Tim Burton

Essays on the Films


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About the Book

Since his early days at Disney, Tim Burton has shown a unique talent and vision. His writing and directing credits range from big-budget features such as Batman (1989) and Batman Returns (1992), to the comically grisly The Nightmare Before Christmas (1993) and Corpse Bride (2005), to the twisted fairy tale Edward Scissorhands (1990), to literary adaptations like Big Fish (2003), Charlie and the Chocolate Factory (2005) and Sweeney Todd (2007). Though his name has become synonymous with the macabre and the odd, Burton’s films often reveal and champion the flawed human in us all. This collection of new essays brings together scholarship on many of his popular films, adaptations, and innovations in stop-motion animation and his collaborative relationship with actor Johnny Depp, providing an in-depth exploration of one of the most prominent figures on the pop culture landscape in recent decades.

About the Author(s)

Johnson Cheu is an assistant professor in the Department of Writing, Rhetoric and American Cultures at Michigan State University in East Lansing. He has published work in disability studies and popular culture, as well as poetry and creative essays.

Bibliographic Details

Edited by Johnson Cheu

Format: softcover (6 x 9)
Pages: 256
Bibliographic Info: notes, filmography, bibliographies, index
Copyright Date: 2016
pISBN: 978-0-7864-9800-0
eISBN: 978-1-4766-2391-7
Imprint: McFarland

Table of Contents

Acknowledgments vii
Introduction: Movies and the Art of Humanity (Johnson Cheu) 1

Section One: Outsider Characters and Other Oddities
“Why Spend Your Life Making Someone Else’s Dreams?”: Ed Wood Comes Out and Makes His Own Dreams in a Fluffy Pink Angora Sweater (Gael Sweeney) 8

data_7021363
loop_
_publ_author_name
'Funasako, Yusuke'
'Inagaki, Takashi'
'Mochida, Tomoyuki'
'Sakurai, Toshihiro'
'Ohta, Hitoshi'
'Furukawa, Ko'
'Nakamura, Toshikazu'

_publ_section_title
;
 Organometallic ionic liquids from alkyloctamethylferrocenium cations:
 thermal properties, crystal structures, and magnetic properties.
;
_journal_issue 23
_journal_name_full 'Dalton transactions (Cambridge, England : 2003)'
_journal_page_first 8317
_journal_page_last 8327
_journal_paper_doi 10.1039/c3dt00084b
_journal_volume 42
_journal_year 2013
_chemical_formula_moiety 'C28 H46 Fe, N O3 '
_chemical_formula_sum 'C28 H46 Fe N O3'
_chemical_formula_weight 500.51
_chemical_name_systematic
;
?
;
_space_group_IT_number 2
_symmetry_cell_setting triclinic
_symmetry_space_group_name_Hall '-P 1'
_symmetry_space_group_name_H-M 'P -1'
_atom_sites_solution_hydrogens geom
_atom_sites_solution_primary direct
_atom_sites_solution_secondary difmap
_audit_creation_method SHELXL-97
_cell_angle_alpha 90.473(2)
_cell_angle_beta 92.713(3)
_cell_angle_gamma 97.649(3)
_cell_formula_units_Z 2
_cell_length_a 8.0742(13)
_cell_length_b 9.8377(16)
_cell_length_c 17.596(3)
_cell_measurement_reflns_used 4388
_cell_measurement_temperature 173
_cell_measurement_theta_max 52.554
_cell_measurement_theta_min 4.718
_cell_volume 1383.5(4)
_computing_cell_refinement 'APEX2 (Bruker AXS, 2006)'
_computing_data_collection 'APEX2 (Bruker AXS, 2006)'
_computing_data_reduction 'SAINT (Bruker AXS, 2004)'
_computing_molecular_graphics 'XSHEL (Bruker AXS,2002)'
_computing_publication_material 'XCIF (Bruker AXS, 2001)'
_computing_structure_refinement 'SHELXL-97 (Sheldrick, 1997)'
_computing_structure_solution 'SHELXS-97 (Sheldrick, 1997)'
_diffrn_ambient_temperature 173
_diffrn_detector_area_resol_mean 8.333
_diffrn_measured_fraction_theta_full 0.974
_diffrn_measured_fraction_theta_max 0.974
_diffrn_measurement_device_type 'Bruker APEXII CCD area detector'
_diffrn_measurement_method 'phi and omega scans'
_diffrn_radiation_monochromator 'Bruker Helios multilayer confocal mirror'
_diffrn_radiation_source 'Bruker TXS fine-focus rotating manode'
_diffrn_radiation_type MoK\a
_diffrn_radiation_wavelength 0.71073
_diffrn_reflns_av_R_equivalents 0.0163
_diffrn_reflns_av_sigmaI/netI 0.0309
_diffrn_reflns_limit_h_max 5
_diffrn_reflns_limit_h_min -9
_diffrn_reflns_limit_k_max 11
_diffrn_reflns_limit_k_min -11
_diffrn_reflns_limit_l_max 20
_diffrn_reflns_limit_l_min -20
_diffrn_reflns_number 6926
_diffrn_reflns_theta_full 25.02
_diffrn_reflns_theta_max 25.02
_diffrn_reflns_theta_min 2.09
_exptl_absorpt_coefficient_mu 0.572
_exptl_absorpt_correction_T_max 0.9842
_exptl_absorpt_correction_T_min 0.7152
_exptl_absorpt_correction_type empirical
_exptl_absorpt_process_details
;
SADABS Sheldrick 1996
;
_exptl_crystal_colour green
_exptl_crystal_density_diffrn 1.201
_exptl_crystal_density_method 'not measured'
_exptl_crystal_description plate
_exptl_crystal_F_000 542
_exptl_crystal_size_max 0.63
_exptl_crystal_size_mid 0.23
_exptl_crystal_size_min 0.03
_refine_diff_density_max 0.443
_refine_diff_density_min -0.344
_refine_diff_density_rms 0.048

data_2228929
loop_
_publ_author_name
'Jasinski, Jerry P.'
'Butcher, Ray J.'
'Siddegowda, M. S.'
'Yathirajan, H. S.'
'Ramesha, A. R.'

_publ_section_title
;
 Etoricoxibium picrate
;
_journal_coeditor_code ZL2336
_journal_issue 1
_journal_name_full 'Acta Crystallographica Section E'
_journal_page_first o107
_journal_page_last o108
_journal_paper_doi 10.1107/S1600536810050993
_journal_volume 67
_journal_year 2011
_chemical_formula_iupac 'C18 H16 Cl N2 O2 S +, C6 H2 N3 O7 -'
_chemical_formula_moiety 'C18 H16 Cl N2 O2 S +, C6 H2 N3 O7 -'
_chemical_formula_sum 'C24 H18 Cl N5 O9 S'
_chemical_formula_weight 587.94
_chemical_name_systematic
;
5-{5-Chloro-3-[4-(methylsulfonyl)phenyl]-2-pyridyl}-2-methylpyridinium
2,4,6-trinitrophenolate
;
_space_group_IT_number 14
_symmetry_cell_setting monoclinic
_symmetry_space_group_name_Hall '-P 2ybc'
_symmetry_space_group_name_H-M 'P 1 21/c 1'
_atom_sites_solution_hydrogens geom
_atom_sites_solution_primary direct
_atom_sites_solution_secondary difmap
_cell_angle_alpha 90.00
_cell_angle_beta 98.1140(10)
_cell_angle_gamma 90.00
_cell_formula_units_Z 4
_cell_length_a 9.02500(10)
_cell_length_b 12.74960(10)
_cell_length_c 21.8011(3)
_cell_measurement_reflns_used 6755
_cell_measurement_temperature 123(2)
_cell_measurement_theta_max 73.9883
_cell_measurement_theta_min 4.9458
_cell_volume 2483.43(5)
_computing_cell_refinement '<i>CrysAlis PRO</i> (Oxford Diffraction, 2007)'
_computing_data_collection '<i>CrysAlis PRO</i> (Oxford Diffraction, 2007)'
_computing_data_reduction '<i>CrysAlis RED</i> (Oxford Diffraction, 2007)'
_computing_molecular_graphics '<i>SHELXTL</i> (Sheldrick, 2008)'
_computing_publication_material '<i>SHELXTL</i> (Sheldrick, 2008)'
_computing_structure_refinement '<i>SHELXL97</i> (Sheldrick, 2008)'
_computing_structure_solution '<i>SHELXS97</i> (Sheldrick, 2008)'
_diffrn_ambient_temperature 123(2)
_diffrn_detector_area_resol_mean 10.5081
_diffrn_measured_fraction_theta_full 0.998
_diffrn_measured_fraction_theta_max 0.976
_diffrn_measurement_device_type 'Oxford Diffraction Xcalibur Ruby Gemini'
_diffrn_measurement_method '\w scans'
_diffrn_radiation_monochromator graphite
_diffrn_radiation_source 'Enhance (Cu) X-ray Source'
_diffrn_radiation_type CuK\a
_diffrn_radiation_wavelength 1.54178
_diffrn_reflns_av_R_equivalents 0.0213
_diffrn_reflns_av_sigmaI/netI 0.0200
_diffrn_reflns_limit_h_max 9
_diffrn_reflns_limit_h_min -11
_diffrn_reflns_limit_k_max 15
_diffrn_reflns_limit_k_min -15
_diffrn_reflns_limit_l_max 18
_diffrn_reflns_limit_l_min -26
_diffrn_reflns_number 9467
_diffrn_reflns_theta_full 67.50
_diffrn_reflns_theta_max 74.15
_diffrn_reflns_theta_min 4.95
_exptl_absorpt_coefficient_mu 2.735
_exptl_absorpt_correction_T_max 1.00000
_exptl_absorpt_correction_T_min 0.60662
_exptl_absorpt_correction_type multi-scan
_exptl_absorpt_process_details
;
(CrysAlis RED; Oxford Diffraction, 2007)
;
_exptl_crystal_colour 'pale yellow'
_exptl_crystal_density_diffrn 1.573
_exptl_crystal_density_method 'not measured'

An Odd Quest Continued: The Heroes of Tim Burton (Rachel S. McCoppin) 21
Mixed Assortment: The Typical and Atypical Body in Charlie and the Chocolate Factory (Elizabeth Leigh Scherman) 36
Corporeal Mediation and Visibility in Sleepy Hollow (Lori Parks) 54
Capitalism and Its Discontents: Gender, Property and Nature in Batman Returns, Sleepy Hollow and Corpse Bride (Susan M. Bernardo) 70

Section Two: The Nature of Adaptations
Becoming the Stories: Indefinite Play in Big Fish (Lisa K. Perdigao) 86
Mixing Man and Monkey in Planet of the Apes (Kimiko Akita and Rick Kenney) 102
“A Stranger in a Sea of Familiar Faces”: ­Self-Referentiality, Bodily Hauntings and Materializing Identity in Dark Shadows (Lance Norman) 117
“Attend the Tale”: Burton’s Transformation of Sweeney Todd from Stage Epic to Screen Intimacy (Brian D. Holcomb) 134
Navigating the Risks of ­Re-Adaptation: Burton’s Charlie and the Chocolate Factory After Dahl and Stuart (Pamela Krayenbuhl) 150
The Kids Aren’t All Right: Childhood Liminality and the Monstrous-Cute in Burton’s Roald Dahl Adaptations (Sarah Downes) 165

Section Three: Technology, Artistry and Stardom
Converging Worlds: ­Neo-Victorianism in the ­Stop-Motion Films (Kara M. Manning) 184
The Use of German Expressionism and American Exceptionalism (Peter C. Kunze) 198
“I’m Not Finished”: Gender Transgression and Star Persona in Edward Scissorhands (Deborah Mellamphy) 212

Films Referenced 229
About the Contributors 233
Index 237

Book Reviews & Awards

  • “Highly engaging and enlightening”—Journal of American Culture
  • “Unexpectedly involving introduction..plenty of food for thought…makes the films themselves more worth revisiting from new, more engaging perspectives”—Video Watchdog
  • “Essays deal with film themes and the technology used to make them”—Communications Booknotes Quarterly